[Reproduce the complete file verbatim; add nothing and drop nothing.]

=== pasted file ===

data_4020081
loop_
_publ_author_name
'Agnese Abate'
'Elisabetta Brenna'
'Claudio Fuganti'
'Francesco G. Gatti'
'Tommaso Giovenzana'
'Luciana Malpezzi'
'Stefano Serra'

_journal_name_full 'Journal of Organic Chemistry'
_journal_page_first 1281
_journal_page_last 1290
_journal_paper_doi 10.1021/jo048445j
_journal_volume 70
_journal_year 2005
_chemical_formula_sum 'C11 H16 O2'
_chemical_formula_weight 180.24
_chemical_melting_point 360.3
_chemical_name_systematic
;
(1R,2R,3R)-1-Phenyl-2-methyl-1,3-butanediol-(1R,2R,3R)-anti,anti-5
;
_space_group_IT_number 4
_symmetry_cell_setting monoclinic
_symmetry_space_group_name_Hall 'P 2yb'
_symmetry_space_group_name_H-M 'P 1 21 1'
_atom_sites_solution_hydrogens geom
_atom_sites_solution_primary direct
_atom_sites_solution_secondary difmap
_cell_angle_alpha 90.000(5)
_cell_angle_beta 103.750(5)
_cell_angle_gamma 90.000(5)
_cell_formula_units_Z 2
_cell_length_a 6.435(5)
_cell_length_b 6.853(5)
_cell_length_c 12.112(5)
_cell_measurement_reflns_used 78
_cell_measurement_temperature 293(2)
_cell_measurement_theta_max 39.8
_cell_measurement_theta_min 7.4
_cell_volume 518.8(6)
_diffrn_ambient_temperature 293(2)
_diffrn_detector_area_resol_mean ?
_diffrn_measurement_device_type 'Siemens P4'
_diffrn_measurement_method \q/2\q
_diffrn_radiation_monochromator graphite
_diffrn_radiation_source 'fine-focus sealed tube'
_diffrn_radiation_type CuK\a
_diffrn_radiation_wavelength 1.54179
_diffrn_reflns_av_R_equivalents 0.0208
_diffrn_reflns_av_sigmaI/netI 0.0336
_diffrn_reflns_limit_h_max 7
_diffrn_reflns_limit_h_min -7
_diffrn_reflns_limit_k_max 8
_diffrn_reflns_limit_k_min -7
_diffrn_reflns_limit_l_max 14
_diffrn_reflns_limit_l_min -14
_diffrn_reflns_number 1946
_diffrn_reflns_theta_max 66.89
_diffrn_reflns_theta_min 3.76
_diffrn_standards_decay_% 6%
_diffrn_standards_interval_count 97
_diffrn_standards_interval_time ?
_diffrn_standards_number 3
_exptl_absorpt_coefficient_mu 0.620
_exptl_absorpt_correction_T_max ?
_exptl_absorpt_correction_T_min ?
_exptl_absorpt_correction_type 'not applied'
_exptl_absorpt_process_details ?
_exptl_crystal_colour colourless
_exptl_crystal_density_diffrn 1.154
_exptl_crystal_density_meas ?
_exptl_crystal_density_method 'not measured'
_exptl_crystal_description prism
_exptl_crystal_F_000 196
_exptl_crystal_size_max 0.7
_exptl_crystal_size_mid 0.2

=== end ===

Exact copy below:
data_4020081
loop_
_publ_author_name
'Agnese Abate'
'Elisabetta Brenna'
'Claudio Fuganti'
'Francesco G. Gatti'
'Tommaso Giovenzana'
'Luciana Malpezzi'
'Stefano Serra'

_journal_name_full 'Journal of Organic Chemistry'
_journal_page_first 1281
_journal_page_last 1290
_journal_paper_doi 10.1021/jo048445j
_journal_volume 70
_journal_year 2005
_chemical_formula_sum 'C11 H16 O2'
_chemical_formula_weight 180.24
_chemical_melting_point 360.3
_chemical_name_systematic
;
(1R,2R,3R)-1-Phenyl-2-methyl-1,3-butanediol-(1R,2R,3R)-anti,anti-5
;
_space_group_IT_number 4
_symmetry_cell_setting monoclinic
_symmetry_space_group_name_Hall 'P 2yb'
_symmetry_space_group_name_H-M 'P 1 21 1'
_atom_sites_solution_hydrogens geom
_atom_sites_solution_primary direct
_atom_sites_solution_secondary difmap
_cell_angle_alpha 90.000(5)
_cell_angle_beta 103.750(5)
_cell_angle_gamma 90.000(5)
_cell_formula_units_Z 2
_cell_length_a 6.435(5)
_cell_length_b 6.853(5)
_cell_length_c 12.112(5)
_cell_measurement_reflns_used 78
_cell_measurement_temperature 293(2)
_cell_measurement_theta_max 39.8
_cell_measurement_theta_min 7.4
_cell_volume 518.8(6)
_diffrn_ambient_temperature 293(2)
_diffrn_detector_area_resol_mean ?
_diffrn_measurement_device_type 'Siemens P4'
_diffrn_measurement_method \q/2\q
_diffrn_radiation_monochromator graphite
_diffrn_radiation_source 'fine-focus sealed tube'
_diffrn_radiation_type CuK\a
_diffrn_radiation_wavelength 1.54179
_diffrn_reflns_av_R_equivalents 0.0208
_diffrn_reflns_av_sigmaI/netI 0.0336
_diffrn_reflns_limit_h_max 7
_diffrn_reflns_limit_h_min -7
_diffrn_reflns_limit_k_max 8
_diffrn_reflns_limit_k_min -7
_diffrn_reflns_limit_l_max 14
_diffrn_reflns_limit_l_min -14
_diffrn_reflns_number 1946
_diffrn_reflns_theta_max 66.89
_diffrn_reflns_theta_min 3.76
_diffrn_standards_decay_% 6%
_diffrn_standards_interval_count 97
_diffrn_standards_interval_time ?
_diffrn_standards_number 3
_exptl_absorpt_coefficient_mu 0.620
_exptl_absorpt_correction_T_max ?
_exptl_absorpt_correction_T_min ?
_exptl_absorpt_correction_type 'not applied'
_exptl_absorpt_process_details ?
_exptl_crystal_colour colourless
_exptl_crystal_density_diffrn 1.154
_exptl_crystal_density_meas ?
_exptl_crystal_density_method 'not measured'
_exptl_crystal_description prism
_exptl_crystal_F_000 196
_exptl_crystal_size_max 0.7
_exptl_crystal_size_mid 0.2